All of these results verified the scenario describing the decreasing mass uptake into the TiO2 nanotube layer, resulting from the reduction of its available surface, caused by the clogging of the intertube space. After the intertube clogging had been reached, the frequency per cycle reached a quasi-plateau (cycles 75–79 shown in Figure 4a) related to an exclusive Al2O3 coating on the top, and within the interiors of the nanotubes. Using this quasi-plateau process, parameter variations have been carried out to determine the required TMA and H2O doses, as well as the impact of process temperature and pressure (data not shown here). Overall, these QCM measurements were insightful for the characterization of the Al2O3 coating processes carried out within the nanotube layers by ALD.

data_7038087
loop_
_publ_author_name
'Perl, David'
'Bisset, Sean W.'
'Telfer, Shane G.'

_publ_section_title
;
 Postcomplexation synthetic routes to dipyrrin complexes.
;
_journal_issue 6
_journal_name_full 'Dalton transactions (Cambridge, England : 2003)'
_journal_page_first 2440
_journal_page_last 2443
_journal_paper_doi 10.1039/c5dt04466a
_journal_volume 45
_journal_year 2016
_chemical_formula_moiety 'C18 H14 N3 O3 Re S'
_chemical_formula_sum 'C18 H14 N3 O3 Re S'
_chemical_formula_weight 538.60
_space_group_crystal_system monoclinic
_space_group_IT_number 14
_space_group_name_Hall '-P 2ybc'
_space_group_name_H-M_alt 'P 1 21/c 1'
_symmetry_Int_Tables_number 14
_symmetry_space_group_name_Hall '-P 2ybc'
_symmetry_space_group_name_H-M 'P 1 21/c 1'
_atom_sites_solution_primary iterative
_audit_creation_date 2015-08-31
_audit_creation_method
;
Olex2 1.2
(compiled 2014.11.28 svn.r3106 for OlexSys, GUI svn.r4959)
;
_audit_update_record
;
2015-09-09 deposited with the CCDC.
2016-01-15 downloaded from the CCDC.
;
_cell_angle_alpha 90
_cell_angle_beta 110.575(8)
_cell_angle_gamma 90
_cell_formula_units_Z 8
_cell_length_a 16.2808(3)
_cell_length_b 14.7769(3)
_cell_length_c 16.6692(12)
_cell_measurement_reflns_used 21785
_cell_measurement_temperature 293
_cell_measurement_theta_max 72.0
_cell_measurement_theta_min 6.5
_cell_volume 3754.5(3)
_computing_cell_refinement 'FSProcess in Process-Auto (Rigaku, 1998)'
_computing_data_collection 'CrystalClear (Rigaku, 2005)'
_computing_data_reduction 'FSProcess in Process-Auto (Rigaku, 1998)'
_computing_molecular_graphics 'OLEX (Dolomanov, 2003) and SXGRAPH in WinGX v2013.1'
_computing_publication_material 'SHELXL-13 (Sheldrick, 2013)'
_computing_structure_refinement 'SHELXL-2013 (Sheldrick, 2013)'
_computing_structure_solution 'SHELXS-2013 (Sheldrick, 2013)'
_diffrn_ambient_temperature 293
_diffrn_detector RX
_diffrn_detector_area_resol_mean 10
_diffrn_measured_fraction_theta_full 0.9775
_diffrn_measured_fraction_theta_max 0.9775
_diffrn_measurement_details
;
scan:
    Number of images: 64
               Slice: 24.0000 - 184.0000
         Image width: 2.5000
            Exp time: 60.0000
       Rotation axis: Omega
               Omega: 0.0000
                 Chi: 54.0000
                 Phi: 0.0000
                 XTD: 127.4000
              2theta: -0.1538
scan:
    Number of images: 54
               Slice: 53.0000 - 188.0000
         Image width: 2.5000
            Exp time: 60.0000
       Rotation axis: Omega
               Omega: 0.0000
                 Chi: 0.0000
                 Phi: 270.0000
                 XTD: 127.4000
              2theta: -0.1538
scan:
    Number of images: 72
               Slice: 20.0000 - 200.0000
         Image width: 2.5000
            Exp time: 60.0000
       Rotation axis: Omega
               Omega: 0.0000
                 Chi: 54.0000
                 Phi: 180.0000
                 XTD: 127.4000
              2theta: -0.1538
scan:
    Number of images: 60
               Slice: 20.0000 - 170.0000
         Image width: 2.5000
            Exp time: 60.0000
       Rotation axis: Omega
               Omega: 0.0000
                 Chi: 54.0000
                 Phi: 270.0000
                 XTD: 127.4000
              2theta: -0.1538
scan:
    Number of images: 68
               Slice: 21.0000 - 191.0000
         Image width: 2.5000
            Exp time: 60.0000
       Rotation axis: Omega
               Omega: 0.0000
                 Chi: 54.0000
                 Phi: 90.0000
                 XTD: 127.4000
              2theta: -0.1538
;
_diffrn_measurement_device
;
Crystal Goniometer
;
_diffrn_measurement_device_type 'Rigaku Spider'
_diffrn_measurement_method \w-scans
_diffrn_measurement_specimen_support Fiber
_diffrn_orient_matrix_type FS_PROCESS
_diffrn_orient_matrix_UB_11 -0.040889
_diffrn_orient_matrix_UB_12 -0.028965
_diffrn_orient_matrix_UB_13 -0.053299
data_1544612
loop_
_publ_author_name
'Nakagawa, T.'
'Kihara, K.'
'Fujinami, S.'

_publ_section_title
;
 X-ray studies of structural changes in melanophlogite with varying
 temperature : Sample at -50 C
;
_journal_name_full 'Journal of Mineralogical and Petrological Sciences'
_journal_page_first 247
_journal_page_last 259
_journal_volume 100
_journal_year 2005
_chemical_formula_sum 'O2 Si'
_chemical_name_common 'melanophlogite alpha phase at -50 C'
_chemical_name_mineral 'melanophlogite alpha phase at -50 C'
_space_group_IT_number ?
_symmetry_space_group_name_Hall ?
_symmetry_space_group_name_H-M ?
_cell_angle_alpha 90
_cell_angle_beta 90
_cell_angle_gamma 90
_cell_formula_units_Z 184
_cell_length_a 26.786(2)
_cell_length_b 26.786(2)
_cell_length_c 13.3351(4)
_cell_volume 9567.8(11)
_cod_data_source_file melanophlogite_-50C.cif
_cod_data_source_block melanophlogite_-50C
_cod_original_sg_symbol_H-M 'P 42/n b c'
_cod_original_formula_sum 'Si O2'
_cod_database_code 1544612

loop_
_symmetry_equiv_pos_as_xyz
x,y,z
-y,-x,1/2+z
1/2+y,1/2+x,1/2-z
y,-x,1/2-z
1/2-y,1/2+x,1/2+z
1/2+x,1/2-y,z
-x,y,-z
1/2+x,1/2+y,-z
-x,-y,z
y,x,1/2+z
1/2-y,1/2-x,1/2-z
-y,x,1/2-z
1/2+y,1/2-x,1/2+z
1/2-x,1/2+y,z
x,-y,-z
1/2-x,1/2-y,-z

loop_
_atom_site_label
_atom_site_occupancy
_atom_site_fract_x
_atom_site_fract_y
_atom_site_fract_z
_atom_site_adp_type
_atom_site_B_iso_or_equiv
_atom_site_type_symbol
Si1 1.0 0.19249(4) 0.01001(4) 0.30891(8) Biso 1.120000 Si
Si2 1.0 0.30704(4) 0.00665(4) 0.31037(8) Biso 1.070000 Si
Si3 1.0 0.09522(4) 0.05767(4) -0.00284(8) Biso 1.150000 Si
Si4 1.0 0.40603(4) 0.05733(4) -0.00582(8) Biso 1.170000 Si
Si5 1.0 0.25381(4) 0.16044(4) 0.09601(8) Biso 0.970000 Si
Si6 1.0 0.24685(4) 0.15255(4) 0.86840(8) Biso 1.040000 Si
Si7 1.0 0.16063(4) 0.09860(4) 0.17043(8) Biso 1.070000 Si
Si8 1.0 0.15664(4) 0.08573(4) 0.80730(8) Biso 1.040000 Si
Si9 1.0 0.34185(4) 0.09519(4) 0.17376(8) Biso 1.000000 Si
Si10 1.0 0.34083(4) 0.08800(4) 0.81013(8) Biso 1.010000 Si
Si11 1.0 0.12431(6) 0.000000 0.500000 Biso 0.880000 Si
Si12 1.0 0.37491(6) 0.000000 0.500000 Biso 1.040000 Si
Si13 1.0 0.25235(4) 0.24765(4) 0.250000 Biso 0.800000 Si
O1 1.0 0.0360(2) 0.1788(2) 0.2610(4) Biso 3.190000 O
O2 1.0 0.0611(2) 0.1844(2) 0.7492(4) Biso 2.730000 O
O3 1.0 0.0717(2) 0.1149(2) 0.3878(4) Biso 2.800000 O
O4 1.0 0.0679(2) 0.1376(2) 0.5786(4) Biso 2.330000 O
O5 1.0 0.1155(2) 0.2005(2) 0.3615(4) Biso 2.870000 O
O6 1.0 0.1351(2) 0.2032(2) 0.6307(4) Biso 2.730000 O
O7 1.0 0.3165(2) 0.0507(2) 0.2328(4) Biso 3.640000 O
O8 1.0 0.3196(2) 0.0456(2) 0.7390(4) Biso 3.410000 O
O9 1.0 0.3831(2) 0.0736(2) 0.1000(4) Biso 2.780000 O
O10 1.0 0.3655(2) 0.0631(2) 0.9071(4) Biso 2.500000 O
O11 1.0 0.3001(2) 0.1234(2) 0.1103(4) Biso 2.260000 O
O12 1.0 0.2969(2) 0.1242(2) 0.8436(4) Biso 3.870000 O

In addition, theoretical calculations were performed (i) to determine the minimum exposure time to achieve the uniform deposition in the high aspect ratio nanotubes and (ii) to get a deeper understanding on the Al2O3 coating process by ALD. We based the theoretical calculations on the work of Elam et al. (56) who used nanoporous anodic alumina membranes as an ideal template for exploring a thin film deposition by ALD into a high aspect ratio structures. They obtained, by Monte Carlo simulations, a mathematical expression that describes the complete and conformal coverage on high aspect ratio nanostructures in the diffusion-limited regime, and provides the minimum exposure time required for such. The mathematical expression described by Elam et al. is as follows(1)where t is the time in seconds, P is the reactant pressure in Torr, m is the mass of the reactant molecule (TMA) in amu (72), Γ is the density of ALD reactive sites in 1015 cm–2 (0.2391), d (11 nm) is the tube diameter, and L (20 μm) is the nanotube length. The density of reactive sites was calculated from the density of the coating (3.0 g cm–3) and the ALD growth rate. The calculation of the minimum exposure criterion should be estimated from the final aspect ratio of the nanotubes following the complete deposition. In our case, due to the characteristic tube interior diameter gradient, a nanotube layer depth with a diameter of 65 nm was considered, which after a nominal deposition of 27 nm leads to a final tube diameter of 11 nm. The selection of a nanotube layer depth level appropriate to this diameter was not trivial. It had to fulfill two main conditions. First, the selected nanotube layer depth must not have clogged so that the precursor diffusion could continue during the whole deposition process. Second, the selected nanotube layer depth should be as deep as possible to preserve the high aspect ratio characteristic of the structure. Nanotube layer depths deeper than the selected one did not satisfy the first condition, as they clogged before the deposition process was completed. No precursor diffusion could take place there. On the other hand, shallower nanotube layer depths did not fulfill the second condition.